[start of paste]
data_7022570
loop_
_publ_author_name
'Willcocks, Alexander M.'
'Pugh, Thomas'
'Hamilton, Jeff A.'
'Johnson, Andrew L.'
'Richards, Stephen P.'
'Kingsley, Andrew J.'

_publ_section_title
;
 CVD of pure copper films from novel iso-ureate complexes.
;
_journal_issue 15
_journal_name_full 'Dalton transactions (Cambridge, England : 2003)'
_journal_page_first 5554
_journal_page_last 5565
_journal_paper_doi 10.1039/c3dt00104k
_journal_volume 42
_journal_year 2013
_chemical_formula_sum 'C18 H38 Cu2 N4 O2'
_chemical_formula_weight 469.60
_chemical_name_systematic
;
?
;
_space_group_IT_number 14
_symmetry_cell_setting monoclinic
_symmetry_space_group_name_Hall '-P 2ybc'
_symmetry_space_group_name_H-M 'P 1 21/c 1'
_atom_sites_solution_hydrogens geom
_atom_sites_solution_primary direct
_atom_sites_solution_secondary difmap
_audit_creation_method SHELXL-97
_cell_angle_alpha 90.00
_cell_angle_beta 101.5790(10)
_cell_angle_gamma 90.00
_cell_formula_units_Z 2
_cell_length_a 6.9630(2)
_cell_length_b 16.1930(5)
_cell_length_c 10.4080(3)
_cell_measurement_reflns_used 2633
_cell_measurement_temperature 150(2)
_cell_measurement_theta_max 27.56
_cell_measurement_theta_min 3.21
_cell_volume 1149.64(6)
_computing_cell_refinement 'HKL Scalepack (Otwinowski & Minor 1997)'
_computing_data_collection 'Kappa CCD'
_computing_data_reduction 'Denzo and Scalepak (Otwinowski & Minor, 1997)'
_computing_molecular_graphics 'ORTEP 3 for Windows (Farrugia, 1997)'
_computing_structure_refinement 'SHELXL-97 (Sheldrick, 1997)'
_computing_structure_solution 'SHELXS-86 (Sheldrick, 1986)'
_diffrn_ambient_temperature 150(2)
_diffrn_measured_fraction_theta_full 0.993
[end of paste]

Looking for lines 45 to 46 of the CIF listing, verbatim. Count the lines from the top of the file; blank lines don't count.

_cell_measurement_theta_min 3.21
_cell_volume 1149.64(6)